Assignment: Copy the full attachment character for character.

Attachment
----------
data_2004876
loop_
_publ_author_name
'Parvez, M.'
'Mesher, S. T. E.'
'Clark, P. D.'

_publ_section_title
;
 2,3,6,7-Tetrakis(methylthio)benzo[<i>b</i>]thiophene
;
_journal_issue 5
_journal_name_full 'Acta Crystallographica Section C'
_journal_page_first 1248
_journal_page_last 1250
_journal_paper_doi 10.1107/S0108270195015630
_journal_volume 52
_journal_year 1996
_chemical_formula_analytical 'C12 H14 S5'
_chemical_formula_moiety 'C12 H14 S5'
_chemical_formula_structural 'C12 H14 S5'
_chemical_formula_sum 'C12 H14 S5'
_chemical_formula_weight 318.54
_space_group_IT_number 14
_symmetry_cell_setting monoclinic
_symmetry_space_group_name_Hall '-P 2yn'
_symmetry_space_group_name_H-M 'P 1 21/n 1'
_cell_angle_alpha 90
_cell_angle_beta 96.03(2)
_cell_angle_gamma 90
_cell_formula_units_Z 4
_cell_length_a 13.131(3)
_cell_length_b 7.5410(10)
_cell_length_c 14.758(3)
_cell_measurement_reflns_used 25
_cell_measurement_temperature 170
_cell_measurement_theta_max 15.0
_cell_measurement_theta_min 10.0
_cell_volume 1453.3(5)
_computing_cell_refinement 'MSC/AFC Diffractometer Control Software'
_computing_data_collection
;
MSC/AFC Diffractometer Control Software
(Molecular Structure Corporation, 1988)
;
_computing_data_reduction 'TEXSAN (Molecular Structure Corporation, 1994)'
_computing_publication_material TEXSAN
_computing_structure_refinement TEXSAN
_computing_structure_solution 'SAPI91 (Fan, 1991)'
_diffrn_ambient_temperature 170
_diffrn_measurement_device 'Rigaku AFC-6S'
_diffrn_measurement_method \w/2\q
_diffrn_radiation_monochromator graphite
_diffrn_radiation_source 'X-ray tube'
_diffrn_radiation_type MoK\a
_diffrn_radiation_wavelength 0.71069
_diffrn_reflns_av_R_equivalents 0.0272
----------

data_2004876
loop_
_publ_author_name
'Parvez, M.'
'Mesher, S. T. E.'
'Clark, P. D.'

_publ_section_title
;
 2,3,6,7-Tetrakis(methylthio)benzo[<i>b</i>]thiophene
;
_journal_issue 5
_journal_name_full 'Acta Crystallographica Section C'
_journal_page_first 1248
_journal_page_last 1250
_journal_paper_doi 10.1107/S0108270195015630
_journal_volume 52
_journal_year 1996
_chemical_formula_analytical 'C12 H14 S5'
_chemical_formula_moiety 'C12 H14 S5'
_chemical_formula_structural 'C12 H14 S5'
_chemical_formula_sum 'C12 H14 S5'
_chemical_formula_weight 318.54
_space_group_IT_number 14
_symmetry_cell_setting monoclinic
_symmetry_space_group_name_Hall '-P 2yn'
_symmetry_space_group_name_H-M 'P 1 21/n 1'
_cell_angle_alpha 90
_cell_angle_beta 96.03(2)
_cell_angle_gamma 90
_cell_formula_units_Z 4
_cell_length_a 13.131(3)
_cell_length_b 7.5410(10)
_cell_length_c 14.758(3)
_cell_measurement_reflns_used 25
_cell_measurement_temperature 170
_cell_measurement_theta_max 15.0
_cell_measurement_theta_min 10.0
_cell_volume 1453.3(5)
_computing_cell_refinement 'MSC/AFC Diffractometer Control Software'
_computing_data_collection
;
MSC/AFC Diffractometer Control Software
(Molecular Structure Corporation, 1988)
;
_computing_data_reduction 'TEXSAN (Molecular Structure Corporation, 1994)'
_computing_publication_material TEXSAN
_computing_structure_refinement TEXSAN
_computing_structure_solution 'SAPI91 (Fan, 1991)'
_diffrn_ambient_temperature 170
_diffrn_measurement_device 'Rigaku AFC-6S'
_diffrn_measurement_method \w/2\q
_diffrn_radiation_monochromator graphite
_diffrn_radiation_source 'X-ray tube'
_diffrn_radiation_type MoK\a
_diffrn_radiation_wavelength 0.71069
_diffrn_reflns_av_R_equivalents 0.0272